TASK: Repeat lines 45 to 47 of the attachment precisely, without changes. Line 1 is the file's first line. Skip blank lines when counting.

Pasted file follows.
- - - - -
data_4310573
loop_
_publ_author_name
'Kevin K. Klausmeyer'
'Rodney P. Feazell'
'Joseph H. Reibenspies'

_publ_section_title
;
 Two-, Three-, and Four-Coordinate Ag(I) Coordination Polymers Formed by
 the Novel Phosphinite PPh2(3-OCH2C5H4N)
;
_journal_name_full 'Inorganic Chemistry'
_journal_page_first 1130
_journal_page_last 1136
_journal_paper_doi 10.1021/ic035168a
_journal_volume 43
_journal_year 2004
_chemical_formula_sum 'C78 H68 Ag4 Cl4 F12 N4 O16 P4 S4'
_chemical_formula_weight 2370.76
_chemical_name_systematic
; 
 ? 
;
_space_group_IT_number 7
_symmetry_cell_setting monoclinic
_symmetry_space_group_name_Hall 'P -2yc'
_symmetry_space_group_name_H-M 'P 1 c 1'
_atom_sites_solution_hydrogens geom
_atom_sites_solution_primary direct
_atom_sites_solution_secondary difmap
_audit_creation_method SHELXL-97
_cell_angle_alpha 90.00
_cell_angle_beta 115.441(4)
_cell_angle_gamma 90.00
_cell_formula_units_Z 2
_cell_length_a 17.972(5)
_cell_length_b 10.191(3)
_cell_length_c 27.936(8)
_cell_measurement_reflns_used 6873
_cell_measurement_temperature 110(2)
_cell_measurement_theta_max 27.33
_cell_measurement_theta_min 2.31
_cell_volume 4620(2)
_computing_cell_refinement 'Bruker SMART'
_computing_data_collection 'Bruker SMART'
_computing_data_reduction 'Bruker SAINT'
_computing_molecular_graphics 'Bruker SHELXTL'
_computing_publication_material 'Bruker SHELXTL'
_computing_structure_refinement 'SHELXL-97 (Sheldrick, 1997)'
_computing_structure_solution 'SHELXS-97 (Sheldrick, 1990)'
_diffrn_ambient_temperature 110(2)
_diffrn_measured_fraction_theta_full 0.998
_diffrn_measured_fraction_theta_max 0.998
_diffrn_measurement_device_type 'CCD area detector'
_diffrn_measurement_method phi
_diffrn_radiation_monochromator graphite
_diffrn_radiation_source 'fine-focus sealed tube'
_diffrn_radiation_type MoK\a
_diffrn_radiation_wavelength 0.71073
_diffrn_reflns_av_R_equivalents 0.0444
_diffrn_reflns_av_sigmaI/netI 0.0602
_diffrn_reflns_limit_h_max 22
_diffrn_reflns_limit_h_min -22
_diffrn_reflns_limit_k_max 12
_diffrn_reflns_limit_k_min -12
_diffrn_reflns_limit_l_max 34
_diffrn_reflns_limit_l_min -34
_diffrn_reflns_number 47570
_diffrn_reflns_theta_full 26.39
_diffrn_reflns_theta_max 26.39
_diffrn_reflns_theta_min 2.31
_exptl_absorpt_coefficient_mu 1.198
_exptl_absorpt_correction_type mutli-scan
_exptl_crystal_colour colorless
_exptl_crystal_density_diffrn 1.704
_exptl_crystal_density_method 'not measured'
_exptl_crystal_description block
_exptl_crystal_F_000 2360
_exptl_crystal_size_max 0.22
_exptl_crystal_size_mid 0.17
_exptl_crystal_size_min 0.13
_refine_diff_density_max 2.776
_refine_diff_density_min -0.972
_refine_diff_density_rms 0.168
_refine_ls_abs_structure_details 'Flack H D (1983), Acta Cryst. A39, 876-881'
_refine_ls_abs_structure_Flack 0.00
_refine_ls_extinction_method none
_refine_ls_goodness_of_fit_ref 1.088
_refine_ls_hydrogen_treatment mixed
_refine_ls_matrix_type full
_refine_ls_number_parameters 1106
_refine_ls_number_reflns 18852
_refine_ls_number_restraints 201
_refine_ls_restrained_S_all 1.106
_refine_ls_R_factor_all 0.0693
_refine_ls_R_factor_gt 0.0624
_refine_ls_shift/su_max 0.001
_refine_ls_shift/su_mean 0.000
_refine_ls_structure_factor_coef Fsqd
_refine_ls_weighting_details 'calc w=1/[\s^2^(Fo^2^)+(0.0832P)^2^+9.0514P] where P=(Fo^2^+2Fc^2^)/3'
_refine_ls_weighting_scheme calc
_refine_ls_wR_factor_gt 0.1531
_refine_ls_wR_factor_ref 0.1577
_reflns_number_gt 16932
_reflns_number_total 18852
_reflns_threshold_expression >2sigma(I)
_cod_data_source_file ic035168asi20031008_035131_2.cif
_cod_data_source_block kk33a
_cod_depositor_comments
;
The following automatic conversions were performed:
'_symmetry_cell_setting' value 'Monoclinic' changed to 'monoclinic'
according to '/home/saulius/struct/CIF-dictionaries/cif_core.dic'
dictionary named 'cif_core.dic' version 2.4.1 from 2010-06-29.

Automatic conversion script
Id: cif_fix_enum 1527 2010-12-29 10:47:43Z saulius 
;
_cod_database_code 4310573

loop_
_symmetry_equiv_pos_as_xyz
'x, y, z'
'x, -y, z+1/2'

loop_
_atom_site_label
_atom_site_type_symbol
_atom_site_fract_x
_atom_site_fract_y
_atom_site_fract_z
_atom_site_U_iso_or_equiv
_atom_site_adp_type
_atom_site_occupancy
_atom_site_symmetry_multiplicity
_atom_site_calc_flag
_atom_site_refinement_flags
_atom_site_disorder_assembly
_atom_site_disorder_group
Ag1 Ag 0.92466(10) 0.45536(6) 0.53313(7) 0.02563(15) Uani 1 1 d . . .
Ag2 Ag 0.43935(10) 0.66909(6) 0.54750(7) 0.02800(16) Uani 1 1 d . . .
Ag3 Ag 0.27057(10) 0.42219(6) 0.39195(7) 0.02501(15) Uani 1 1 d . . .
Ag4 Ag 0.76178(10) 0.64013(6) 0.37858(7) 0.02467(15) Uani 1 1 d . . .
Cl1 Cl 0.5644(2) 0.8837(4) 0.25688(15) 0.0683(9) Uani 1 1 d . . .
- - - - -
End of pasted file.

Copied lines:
_computing_data_collection 'Bruker SMART'
_computing_data_reduction 'Bruker SAINT'
_computing_molecular_graphics 'Bruker SHELXTL'